by Rebecca Birch
Walter Ocherman rolled along the two-lane highway at five miles an hour under the speed limit, scanning the road’s left-hand side for the turn-off to his uncle’s old pumpkin farm. Marked by nothing more than a dilapidated sign-post that might once have been green, the overgrown dirt road hidden between two poplars was easy to miss on a good day. The fog that rolled in off the river made finding the place harder, but nothing was going to wipe the grin off Walter’s lips. Today was Halloween and his ex, Minnie, had agreed to let their son come out to the farm with him for the night. Their first boys’ night in almost a year.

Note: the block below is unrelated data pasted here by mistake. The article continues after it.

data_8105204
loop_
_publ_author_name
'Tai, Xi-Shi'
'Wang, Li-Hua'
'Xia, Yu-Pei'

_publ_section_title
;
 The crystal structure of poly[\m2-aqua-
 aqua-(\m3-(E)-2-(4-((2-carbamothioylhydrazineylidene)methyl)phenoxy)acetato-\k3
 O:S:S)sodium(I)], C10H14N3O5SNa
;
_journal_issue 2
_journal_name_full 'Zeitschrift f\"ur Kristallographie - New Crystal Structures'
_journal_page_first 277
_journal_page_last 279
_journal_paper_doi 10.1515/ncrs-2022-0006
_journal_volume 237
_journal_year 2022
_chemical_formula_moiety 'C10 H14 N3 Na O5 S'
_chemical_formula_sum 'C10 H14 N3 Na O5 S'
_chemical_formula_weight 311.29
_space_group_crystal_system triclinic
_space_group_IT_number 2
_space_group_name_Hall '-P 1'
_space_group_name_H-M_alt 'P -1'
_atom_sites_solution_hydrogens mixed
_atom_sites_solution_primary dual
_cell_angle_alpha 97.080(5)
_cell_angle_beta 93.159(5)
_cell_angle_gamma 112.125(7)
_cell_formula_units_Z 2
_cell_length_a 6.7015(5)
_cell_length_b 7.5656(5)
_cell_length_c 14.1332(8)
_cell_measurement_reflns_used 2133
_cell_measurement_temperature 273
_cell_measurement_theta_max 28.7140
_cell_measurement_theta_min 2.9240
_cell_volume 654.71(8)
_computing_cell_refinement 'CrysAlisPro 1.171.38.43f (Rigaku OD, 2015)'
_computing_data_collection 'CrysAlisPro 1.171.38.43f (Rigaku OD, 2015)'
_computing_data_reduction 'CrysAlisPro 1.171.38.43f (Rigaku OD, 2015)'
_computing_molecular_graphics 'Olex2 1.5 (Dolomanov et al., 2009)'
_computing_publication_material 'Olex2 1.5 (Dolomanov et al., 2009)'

>He glanced at Jason, who had spread his twelve-year old self over the back seat an hour ago, his straw-blond head pillowed on a stuffed pumpkin Walter had picked up at a yard sale to help set the holiday mood. His steady zzz-snerk snore could have been annoying, but Walter got so few chances to hear it that he turned off the radio. The news was depressing anyway, trying to settle a fog over more than just the river valley.
Walter looked back at the road just in time to glimpse the turn-off. He slammed on the brakes and torqued the wheel, holding his instinctive curse-word behind his teeth. His 1984 Civic’s gears squealed a skull-piercing protest and the right front bumper just missed colliding with a poplar. A sudden pressure in the back of his seat told him Jason was awake and braced.
Walter brought the car to a dead stop, his heart thudding.
“Jesus, Dad! If we die, mom’s going to kill you.”